What are the "Tongue Twisters"?
Tongue-twisters are phrases that use sounds that are quite sticky and very repetitive to help you learn, improve and know how to pronounce a few words and grow in a language. At first when any tongue is pronounced these entangles your language and usually have some degree of difficulty depending on the language and the way in which some non-native beginner of a language pronounces them.
Often, tongue-twister exercises are used in many people and not only in children at an early age to learn a language and to practice pronunciation of any language but to increase from a normal speed to a rapid speed at which it is pronounced without errors in doing so.
Tongue-twisters are usually phrases that use different sounds of many syllables that are repeated over and over again to make them sound very difficult to pronounce by the human mouth, even so, if they are practiced. The tongue-twisters in case they are part of the culture in general and in different countries where different tongue-twisters can become much more difficult even for the language speakers themselves.
The tongue-twisters according to scientists and experts in the area of languages state that:
Increase the participation of Spanish students and students, making it more fun.
Stimulates memory, focus and concentration.Improve your listening perception and understanding.Increase your speech speed. Help you speak accurately and error-free
Tongue-twisters are part of oral literature and popular culture. Some are considered classics that are known in all countries.
- improve memory, concentration and focus on many of the things that are done on a daily basis
- stimulates the participation of students of any language to improve considerably by making this activity one of the most fun when practicing and learning a new language
- increases much of the fluidity and speed a person has when speaking a language
- helps the brain to think new words, memorize them and how to speak without errors and with right and precise words
Tongue-twisters are important to take them easy, not to have a specific translation, to go at a slow speed at first as you advance and adapt speed considered depending on how the person feels doing this. Many words that are in the common tongues of each language are words commonly invented by natives with translations that in itself do not exist and that do not at all deserve to be translated or know their meanings; its importance is in the sound of each word and every sentence formed amusingly.
Tongue-twisters are usually related to terms, phrases, short speeches, or poems that are difficult to translate into different languages. In many languages the tongue-twisters are existing and are mostly used as main games for the purpose of playing with the language of the person who pronounces the sentences responsible for making you tangle the language, these dynamic or practical dynamites help the development of a language and a better practice to succeed both in saying the tongue at a speed fast or to improve pronunciation and fluency in a foreign language.
At other times, many tongue-twisters go on to combine many sounds that are given from a point of importance where the sounds that are originated by accentuating the proper pronunciation that is needed to pronounce the tongue correctly and at a speed that increases considerably, and also tongue-twisters that work with digital numbers or figures that can come to create words that rhyme between each other to make a more complicated pronunciation to the reader and the one who tries to play with a tongue-twister.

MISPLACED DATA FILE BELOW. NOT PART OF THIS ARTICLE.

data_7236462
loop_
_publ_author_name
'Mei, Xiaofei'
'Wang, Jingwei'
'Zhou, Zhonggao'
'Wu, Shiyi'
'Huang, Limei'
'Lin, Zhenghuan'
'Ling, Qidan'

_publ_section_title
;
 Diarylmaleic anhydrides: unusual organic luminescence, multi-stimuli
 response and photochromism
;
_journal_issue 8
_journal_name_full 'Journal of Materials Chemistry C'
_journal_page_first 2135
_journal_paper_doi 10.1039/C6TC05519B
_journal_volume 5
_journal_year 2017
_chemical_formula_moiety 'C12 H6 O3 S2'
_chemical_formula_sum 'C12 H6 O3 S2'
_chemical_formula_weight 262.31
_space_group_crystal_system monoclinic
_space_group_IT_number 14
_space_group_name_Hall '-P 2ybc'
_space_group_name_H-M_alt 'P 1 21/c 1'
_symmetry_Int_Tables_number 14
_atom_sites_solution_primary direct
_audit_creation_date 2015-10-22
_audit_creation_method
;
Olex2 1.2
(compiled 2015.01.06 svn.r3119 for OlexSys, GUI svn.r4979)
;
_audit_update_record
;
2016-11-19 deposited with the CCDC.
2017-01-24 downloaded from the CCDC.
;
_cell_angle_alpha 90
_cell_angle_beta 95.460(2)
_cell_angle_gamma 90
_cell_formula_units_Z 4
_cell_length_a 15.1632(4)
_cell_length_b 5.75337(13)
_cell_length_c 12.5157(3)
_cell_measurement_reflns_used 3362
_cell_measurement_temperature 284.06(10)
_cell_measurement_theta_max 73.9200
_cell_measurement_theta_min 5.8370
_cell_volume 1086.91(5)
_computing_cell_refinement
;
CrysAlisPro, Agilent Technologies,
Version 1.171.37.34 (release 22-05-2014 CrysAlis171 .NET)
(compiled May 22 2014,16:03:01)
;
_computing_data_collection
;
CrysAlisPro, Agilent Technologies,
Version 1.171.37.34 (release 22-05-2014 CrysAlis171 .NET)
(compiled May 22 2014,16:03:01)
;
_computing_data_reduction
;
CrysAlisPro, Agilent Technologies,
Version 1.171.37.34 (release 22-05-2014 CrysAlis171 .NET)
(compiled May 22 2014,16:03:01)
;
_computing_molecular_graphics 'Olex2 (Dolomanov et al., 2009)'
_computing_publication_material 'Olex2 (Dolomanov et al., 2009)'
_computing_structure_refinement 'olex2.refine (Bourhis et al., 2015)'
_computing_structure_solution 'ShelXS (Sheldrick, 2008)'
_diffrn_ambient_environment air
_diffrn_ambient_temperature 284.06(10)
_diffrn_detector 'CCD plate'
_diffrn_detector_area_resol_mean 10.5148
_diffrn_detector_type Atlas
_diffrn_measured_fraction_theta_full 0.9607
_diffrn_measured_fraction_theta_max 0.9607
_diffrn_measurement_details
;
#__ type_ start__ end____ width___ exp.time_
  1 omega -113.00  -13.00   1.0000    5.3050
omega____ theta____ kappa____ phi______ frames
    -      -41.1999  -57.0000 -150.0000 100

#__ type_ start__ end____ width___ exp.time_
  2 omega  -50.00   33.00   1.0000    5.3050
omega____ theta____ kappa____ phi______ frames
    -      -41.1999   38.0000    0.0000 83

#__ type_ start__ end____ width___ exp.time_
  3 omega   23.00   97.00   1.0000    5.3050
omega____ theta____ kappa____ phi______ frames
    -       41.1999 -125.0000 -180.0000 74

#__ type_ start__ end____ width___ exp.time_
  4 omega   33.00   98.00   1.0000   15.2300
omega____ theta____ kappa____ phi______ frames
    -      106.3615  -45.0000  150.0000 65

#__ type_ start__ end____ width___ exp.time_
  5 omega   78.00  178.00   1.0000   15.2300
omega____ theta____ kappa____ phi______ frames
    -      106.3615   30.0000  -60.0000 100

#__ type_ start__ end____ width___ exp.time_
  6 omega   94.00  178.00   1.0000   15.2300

Tongue-twisters are a general part of the culture of many regions and countries at the universal level of each country and region.Each country has a specific tongue that is possibly general and describes the difficulty in a competition for "who" says each tongue-in-cheek one much more speedly than someone else.
Much of the tongue-twisters have only a translatable identification in the native language in which they were created or formulated cautiously, in many cases the words that are being generated in a tongue of any kind are translated, in some cases you cannot do the same since when making a translation specifies much of the translations that go hand in hand with the tongues in their native languages lose their rhythmic and fast form of to be pronounced correctly in the language in which these tongue-twisters created were and also lose their common sense.
Most useful and fun tongue-twisters in Spanish!
1. Si Sansón no sazona su salsa con sal, sosa le sale la salsa sin sazonar a Sansón
2. Erre con erre cigarro, erre con erre barril.
Rápido corren los carros, cargados de azúcar del ferrocarril
3. Cuando cuentes cuentos, cuenta cuantos cuentos cuentas, cuando cuentes cuentos
4. Pepe Pecas pica papas con un pico, con un pico pica papas Pepe Pecas.
Si Pepe Pecas pica papas con un pico, ¿dónde está el pico con pepe pecas pica papas?
5. Pablito clavó un clavito en la calva de un calvito. En la calva de un calvito un clavito clavó Pablito
6. Me han dicho que tiene dicho un dicho, un dicho que él dijo yo.
Ese dicho que te han dicho que yo he dicho, no lo he dicho;
y si yo lo hubiera dicho, estaría muy bien dicho por haberlo dicho yo
7. En tres tristes trastos de trigo, tres tristes tigres comían trigo.
Comían trigo, tres tristes tigres, en tres tristes trastos de trigo
8. El perro perra encontró pera,
pero perro perra peras no come,
en cambio perra perro peros no encontró
para comerse la pera que perro perra dejó
9. Pancha plancha con cuatro planchas. ¿Con frecuencia planchas Pancha plancha?
10. Como poco coco como,
poco coco compro
Here I leave you a video of 70 people from 70 different countries trying to say their native tongue-twisters belonging to each home country from which they come. I hope you enjoy the video and enjoyed my post!
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